You are using an older browser version. Please use a supported version for the best MSN experience.

Could Food Choices Affect a Child's Risk of Having ADHD?

U.S. News & World Report - Health logo U.S. News & World Report - Health 4/19/2017 Jennifer Lea Reynolds
Happy family eating dinner together: Could certain foods increase a child's risk of an ADHD diagnosis or exacerbate existing symptoms – or perhaps even improve their condition? © (Getty Images) Could certain foods increase a child's risk of an ADHD diagnosis or exacerbate existing symptoms – or perhaps even improve their condition?

Some studies suggest that certain dietary choices among children may be linked to a higher diagnosis of attention deficit hyperactivity disorder. It’s also been suggested that what a child eats may intensify the severity of existing ADHD symptoms, which typically involve inattentiveness, frequent movement and fidgeting and impulsive actions without much thought about consequences – or elements from each.

For example, research published in February in the journal Pediatrics followed 120 children and adolescents – 60 who were newly diagnosed with ADHD and 60 who were controls – and found that those who were not good at adhering to a Mediterranean diet were more likely to be diagnosed with ADHD. A Mediterranean diet emphasizes consumption mostly of fruits, vegetables, nuts and fatty fish.

Another study points to the supposed benefits of vitamin B consumption, noting that children who had ADHD also had much lower concentrations of B vitamins. These vitamins, commonly found in foods such as turkey, eggs, spinach, avocado, tuna and salmon, are associated with energy regulation and neurotransmitter synthesis, a process involved in neurological communication, which ultimately allows a person to interact with the world around them. "Lower concentrations of vitamins B2, B6 and B9 were associated with ADHD diagnosis, and B2 and B6 also with symptom severity," researchers concluded in the British Journal of Psychiatry Open.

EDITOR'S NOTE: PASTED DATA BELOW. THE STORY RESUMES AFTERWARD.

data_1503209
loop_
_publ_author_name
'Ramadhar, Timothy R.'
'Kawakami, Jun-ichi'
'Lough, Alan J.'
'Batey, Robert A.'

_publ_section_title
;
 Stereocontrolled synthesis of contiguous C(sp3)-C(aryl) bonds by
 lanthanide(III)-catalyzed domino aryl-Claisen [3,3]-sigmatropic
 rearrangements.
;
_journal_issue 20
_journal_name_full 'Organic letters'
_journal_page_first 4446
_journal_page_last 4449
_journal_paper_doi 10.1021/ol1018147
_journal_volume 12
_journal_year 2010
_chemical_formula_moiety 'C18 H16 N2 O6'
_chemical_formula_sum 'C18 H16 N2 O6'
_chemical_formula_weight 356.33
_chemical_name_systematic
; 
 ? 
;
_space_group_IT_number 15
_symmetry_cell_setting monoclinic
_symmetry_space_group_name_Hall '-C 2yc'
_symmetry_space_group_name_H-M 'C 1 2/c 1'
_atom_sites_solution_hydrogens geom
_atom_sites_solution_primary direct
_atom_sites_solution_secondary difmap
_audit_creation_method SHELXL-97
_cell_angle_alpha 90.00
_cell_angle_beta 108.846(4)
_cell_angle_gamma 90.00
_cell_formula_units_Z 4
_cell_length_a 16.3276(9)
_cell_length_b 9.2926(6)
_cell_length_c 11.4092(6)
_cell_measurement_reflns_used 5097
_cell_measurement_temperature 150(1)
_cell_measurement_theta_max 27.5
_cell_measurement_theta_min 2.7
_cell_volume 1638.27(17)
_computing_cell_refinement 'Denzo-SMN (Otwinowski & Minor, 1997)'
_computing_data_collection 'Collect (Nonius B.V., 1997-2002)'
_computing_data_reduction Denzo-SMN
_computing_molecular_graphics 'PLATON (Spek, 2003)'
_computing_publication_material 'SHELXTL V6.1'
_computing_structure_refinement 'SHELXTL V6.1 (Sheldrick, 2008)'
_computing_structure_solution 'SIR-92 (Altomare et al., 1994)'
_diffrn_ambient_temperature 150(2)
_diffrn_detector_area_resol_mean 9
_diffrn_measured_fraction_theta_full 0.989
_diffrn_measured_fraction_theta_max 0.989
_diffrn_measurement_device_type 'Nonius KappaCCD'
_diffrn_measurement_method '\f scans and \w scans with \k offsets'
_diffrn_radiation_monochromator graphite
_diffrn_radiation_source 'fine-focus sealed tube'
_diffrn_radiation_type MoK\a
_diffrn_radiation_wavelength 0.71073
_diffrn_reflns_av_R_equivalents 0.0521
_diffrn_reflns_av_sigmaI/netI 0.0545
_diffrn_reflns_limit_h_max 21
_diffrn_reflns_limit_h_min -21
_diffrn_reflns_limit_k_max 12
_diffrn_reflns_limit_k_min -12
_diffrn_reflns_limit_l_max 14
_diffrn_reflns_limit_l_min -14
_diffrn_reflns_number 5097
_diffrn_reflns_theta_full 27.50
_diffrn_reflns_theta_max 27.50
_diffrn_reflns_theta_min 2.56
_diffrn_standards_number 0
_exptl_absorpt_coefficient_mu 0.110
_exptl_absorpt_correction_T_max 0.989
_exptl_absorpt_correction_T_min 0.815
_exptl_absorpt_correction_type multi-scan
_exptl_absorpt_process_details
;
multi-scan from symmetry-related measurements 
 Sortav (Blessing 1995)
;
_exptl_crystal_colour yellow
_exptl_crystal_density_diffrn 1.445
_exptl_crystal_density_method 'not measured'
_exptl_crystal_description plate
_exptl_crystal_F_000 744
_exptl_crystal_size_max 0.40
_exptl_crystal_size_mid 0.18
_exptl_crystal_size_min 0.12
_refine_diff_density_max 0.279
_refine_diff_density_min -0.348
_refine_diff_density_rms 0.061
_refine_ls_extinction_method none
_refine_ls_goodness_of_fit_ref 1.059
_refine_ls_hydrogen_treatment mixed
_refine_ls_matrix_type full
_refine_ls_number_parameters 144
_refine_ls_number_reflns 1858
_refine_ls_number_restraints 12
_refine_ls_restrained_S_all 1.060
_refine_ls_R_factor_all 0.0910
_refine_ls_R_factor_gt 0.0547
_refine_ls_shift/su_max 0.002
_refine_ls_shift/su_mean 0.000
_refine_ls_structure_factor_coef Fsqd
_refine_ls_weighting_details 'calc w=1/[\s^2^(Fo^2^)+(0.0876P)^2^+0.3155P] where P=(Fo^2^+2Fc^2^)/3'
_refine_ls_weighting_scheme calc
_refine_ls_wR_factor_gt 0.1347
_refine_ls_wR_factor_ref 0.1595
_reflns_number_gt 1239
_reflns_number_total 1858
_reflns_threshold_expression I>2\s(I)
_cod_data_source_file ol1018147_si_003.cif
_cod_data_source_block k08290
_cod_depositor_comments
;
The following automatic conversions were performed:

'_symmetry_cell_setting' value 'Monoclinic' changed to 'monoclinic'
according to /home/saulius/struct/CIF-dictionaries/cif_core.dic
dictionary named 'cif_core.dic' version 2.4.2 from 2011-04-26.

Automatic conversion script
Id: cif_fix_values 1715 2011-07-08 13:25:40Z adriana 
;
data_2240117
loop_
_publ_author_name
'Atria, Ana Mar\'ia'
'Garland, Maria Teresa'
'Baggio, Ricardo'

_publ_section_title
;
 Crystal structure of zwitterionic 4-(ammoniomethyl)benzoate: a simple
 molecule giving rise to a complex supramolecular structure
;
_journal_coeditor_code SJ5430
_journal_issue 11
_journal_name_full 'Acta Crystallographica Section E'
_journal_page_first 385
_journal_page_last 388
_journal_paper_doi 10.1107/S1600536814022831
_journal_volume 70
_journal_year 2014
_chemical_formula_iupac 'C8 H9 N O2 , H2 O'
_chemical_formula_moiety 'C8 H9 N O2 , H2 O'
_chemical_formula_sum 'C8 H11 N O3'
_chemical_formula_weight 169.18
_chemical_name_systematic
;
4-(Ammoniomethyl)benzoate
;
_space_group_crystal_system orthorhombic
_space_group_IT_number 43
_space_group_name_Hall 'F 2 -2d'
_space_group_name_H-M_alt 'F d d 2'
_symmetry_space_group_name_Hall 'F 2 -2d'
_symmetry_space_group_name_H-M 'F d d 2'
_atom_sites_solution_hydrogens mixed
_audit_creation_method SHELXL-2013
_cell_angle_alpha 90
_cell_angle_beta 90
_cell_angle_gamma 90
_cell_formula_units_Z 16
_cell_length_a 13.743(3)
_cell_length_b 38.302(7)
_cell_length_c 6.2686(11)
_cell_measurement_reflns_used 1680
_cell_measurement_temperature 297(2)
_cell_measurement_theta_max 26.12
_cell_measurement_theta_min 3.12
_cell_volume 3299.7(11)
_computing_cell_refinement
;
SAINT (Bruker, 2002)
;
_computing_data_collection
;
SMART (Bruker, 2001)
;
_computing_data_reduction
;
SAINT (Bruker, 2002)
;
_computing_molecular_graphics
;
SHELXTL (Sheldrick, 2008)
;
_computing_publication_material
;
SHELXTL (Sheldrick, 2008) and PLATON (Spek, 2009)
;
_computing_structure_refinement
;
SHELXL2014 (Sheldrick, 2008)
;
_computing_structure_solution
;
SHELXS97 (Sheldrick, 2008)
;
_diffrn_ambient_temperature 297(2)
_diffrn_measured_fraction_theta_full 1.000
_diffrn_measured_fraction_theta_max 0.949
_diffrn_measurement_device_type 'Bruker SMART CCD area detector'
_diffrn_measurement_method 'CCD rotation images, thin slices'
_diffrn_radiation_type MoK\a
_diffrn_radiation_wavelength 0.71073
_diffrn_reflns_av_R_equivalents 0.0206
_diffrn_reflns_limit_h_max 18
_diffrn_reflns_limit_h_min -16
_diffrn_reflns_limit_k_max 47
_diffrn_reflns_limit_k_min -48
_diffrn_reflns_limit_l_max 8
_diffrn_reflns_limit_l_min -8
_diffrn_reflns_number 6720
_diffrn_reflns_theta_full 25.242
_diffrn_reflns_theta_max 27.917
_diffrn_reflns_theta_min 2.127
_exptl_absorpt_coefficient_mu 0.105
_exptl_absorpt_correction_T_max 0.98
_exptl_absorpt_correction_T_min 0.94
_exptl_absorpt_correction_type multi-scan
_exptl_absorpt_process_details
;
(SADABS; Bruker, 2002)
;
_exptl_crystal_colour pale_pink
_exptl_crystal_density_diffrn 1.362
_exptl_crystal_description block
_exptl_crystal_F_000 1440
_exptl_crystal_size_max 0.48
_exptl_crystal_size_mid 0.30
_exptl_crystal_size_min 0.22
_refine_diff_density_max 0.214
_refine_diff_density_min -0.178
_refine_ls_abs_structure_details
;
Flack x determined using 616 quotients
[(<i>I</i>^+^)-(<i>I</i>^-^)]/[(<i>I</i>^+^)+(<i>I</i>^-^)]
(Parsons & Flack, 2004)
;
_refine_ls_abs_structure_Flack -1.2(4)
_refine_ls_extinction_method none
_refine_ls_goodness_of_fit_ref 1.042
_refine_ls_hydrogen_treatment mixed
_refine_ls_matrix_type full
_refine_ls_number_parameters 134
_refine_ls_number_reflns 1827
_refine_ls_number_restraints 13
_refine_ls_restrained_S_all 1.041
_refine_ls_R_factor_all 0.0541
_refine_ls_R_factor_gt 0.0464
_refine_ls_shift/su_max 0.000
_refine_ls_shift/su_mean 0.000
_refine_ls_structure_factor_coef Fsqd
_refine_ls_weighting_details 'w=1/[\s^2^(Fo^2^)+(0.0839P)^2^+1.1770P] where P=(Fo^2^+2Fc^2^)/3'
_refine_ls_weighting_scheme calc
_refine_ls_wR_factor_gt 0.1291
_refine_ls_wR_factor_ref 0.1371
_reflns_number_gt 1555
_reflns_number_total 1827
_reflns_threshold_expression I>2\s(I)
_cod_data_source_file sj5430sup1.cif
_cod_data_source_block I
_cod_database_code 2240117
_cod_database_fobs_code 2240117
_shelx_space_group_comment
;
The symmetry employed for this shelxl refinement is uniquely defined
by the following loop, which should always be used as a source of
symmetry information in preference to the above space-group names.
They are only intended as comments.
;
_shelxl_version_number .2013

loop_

Experts Weigh In

What are the implications of these food-ADHD associations? Could the meals parents provide to their child increase their risk of an ADHD diagnosis or exacerbate existing symptoms – or perhaps even improve their condition? What about foods consumed during pregnancy?

Dr. Keith Ayoob, associate professor of pediatrics at the Albert Einstein College of Medicine in New York City, says it’s important not to jump to conclusions, at least involving the aforementioned studies.

He explains that the word “associated” is concerning because it doesn’t show cause and effect. “Associations always raise a red flag for me because, while they are very important, all they are designed to do is raise a hypothesis for further clinical research,” Ayoob says. He points out that the study’s authors responsibly acknowledge this.

At the same time, Ayoob is not dismissing the Mediterranean diet, adding that its emphasis on foods such as fatty fish, vegetables and nuts is a healthy option. However, these foods aren’t music to every person’s ears, he explains, adding that it may be challenging to get a child or even an adult with ADHD to eat them. “I can hear lots of parents reading this and saying, ‘Have you ever tried to feed a child with ADHD? It’s difficult enough just to get them to sit still at the table, let alone get them to eat a lot of fruits and vegetables!’’’ Ayoob says.

Jill Castle, a registered dietitian and nutritionist in New Canaan, Connecticut, who specializes in childhood nutrition, agrees that the Mediterranean diet can be beneficial. When a child is low in any nutrient, she explains, it can be detrimental to their development, “especially in the early years of life when rates of growth are high and organs are developing.” She says this is particularly the case for brain growth and development, adding that “iron deficits including iron-deficiency anemia may impede brain development and cognition.”